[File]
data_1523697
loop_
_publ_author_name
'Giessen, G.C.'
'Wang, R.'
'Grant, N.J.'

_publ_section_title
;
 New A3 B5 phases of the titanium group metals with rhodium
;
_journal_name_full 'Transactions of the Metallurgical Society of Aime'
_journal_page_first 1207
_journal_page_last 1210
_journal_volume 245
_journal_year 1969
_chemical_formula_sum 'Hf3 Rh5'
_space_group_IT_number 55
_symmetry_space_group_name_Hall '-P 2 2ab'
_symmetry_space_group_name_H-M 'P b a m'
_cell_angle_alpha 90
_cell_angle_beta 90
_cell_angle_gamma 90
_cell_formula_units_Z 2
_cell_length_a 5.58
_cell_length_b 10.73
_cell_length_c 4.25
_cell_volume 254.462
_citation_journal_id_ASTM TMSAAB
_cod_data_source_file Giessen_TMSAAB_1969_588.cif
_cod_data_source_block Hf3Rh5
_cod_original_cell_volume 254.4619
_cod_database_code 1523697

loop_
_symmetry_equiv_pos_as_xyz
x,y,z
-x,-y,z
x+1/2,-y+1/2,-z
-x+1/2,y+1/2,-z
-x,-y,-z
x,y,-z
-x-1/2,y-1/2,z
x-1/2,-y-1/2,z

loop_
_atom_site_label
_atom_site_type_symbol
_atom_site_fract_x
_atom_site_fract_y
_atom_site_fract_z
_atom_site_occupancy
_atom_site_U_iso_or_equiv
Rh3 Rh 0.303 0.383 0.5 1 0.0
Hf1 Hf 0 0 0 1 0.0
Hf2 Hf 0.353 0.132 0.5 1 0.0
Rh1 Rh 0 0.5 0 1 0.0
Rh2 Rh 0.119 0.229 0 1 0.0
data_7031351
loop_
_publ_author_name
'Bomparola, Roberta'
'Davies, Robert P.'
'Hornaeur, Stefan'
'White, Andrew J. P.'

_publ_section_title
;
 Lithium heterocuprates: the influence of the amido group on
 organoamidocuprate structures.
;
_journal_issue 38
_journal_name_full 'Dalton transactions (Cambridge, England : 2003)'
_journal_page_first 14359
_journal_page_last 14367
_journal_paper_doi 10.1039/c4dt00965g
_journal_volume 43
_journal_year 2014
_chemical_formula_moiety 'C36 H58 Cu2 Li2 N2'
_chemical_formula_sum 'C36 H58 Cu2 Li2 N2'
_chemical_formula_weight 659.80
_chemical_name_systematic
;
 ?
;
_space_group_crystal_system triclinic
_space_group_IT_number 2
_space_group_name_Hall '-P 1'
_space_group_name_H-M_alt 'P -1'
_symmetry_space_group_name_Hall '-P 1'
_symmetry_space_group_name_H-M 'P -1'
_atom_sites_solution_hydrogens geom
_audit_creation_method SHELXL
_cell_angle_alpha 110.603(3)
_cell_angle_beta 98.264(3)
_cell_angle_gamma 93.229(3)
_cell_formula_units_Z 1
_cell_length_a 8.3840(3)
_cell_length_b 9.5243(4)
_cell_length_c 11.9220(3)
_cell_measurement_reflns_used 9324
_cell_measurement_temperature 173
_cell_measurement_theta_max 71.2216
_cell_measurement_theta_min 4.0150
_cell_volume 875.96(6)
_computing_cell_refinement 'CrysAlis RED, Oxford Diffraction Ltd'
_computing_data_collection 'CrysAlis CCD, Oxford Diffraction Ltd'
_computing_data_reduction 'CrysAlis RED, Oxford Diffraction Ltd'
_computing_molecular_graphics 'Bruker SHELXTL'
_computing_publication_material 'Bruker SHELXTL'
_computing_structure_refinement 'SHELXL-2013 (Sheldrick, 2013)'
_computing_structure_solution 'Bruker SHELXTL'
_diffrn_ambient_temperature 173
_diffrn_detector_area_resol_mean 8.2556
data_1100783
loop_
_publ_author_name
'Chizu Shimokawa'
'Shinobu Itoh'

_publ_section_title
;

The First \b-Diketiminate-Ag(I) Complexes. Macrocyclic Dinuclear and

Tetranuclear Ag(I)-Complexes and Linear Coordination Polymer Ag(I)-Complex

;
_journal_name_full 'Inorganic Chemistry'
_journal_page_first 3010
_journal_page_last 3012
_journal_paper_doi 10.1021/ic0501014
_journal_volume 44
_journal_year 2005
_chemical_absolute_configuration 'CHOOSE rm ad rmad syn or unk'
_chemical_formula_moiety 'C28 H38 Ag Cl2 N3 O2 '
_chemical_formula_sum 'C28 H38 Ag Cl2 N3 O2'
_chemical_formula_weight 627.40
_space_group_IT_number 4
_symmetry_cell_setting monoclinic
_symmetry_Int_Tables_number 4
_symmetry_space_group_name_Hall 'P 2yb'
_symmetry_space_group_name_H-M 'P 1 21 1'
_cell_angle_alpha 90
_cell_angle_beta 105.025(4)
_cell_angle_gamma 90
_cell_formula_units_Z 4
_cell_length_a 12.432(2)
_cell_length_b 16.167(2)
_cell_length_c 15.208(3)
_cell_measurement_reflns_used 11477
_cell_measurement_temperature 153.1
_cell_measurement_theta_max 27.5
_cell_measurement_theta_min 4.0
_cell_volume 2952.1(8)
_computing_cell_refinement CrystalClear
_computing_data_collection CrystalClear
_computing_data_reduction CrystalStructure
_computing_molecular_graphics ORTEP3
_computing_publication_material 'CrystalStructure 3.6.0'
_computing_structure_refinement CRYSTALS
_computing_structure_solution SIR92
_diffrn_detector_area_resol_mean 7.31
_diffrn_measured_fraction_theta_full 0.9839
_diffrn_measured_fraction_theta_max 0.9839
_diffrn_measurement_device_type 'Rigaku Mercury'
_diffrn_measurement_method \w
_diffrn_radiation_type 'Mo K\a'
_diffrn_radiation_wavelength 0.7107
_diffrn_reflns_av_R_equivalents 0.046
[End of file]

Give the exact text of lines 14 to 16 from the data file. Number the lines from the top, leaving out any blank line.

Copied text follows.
_journal_volume 245
_journal_year 1969
_chemical_formula_sum 'Hf3 Rh5'